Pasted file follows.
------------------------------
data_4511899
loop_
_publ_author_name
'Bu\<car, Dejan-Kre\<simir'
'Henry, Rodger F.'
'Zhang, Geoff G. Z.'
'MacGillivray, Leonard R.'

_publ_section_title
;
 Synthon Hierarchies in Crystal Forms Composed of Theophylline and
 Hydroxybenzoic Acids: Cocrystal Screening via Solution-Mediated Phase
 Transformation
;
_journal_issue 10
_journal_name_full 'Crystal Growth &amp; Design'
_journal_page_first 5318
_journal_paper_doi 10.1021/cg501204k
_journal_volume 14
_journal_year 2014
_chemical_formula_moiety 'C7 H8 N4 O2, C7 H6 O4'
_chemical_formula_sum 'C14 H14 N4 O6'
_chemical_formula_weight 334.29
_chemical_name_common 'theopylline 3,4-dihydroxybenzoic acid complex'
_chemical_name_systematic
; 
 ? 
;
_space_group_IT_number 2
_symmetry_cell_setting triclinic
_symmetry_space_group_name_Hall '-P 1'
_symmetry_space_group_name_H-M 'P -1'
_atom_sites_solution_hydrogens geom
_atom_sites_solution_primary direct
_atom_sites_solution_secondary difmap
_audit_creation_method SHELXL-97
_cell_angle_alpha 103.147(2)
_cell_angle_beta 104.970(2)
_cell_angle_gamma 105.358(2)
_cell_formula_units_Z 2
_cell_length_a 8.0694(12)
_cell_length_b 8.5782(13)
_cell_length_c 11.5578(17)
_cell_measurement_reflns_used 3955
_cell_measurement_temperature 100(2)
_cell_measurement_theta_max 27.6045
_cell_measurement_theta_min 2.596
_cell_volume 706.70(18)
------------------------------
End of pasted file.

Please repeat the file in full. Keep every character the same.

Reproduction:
data_4511899
loop_
_publ_author_name
'Bu\<car, Dejan-Kre\<simir'
'Henry, Rodger F.'
'Zhang, Geoff G. Z.'
'MacGillivray, Leonard R.'

_publ_section_title
;
 Synthon Hierarchies in Crystal Forms Composed of Theophylline and
 Hydroxybenzoic Acids: Cocrystal Screening via Solution-Mediated Phase
 Transformation
;
_journal_issue 10
_journal_name_full 'Crystal Growth &amp; Design'
_journal_page_first 5318
_journal_paper_doi 10.1021/cg501204k
_journal_volume 14
_journal_year 2014
_chemical_formula_moiety 'C7 H8 N4 O2, C7 H6 O4'
_chemical_formula_sum 'C14 H14 N4 O6'
_chemical_formula_weight 334.29
_chemical_name_common 'theopylline 3,4-dihydroxybenzoic acid complex'
_chemical_name_systematic
; 
 ? 
;
_space_group_IT_number 2
_symmetry_cell_setting triclinic
_symmetry_space_group_name_Hall '-P 1'
_symmetry_space_group_name_H-M 'P -1'
_atom_sites_solution_hydrogens geom
_atom_sites_solution_primary direct
_atom_sites_solution_secondary difmap
_audit_creation_method SHELXL-97
_cell_angle_alpha 103.147(2)
_cell_angle_beta 104.970(2)
_cell_angle_gamma 105.358(2)
_cell_formula_units_Z 2
_cell_length_a 8.0694(12)
_cell_length_b 8.5782(13)
_cell_length_c 11.5578(17)
_cell_measurement_reflns_used 3955
_cell_measurement_temperature 100(2)
_cell_measurement_theta_max 27.6045
_cell_measurement_theta_min 2.596
_cell_volume 706.70(18)